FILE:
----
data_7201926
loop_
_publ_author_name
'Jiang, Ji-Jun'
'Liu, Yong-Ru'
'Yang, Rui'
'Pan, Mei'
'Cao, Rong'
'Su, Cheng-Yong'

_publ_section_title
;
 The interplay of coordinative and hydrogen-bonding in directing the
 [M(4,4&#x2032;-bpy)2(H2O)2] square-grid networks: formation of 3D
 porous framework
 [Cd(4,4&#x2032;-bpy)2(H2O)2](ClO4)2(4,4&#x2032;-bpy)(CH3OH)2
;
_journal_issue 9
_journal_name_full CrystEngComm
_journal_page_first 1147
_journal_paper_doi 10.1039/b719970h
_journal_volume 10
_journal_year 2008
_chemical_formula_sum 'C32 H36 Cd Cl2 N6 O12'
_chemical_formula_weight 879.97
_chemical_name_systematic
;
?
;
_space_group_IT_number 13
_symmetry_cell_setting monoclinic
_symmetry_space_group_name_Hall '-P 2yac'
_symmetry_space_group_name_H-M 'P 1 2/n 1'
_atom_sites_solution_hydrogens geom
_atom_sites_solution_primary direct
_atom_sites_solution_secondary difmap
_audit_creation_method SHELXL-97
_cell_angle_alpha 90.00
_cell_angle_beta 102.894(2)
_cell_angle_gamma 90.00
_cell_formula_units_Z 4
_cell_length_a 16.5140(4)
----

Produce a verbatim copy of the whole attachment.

data_7201926
loop_
_publ_author_name
'Jiang, Ji-Jun'
'Liu, Yong-Ru'
'Yang, Rui'
'Pan, Mei'
'Cao, Rong'
'Su, Cheng-Yong'

_publ_section_title
;
 The interplay of coordinative and hydrogen-bonding in directing the
 [M(4,4&#x2032;-bpy)2(H2O)2] square-grid networks: formation of 3D
 porous framework
 [Cd(4,4&#x2032;-bpy)2(H2O)2](ClO4)2(4,4&#x2032;-bpy)(CH3OH)2
;
_journal_issue 9
_journal_name_full CrystEngComm
_journal_page_first 1147
_journal_paper_doi 10.1039/b719970h
_journal_volume 10
_journal_year 2008
_chemical_formula_sum 'C32 H36 Cd Cl2 N6 O12'
_chemical_formula_weight 879.97
_chemical_name_systematic
;
?
;
_space_group_IT_number 13
_symmetry_cell_setting monoclinic
_symmetry_space_group_name_Hall '-P 2yac'
_symmetry_space_group_name_H-M 'P 1 2/n 1'
_atom_sites_solution_hydrogens geom
_atom_sites_solution_primary direct
_atom_sites_solution_secondary difmap
_audit_creation_method SHELXL-97
_cell_angle_alpha 90.00
_cell_angle_beta 102.894(2)
_cell_angle_gamma 90.00
_cell_formula_units_Z 4
_cell_length_a 16.5140(4)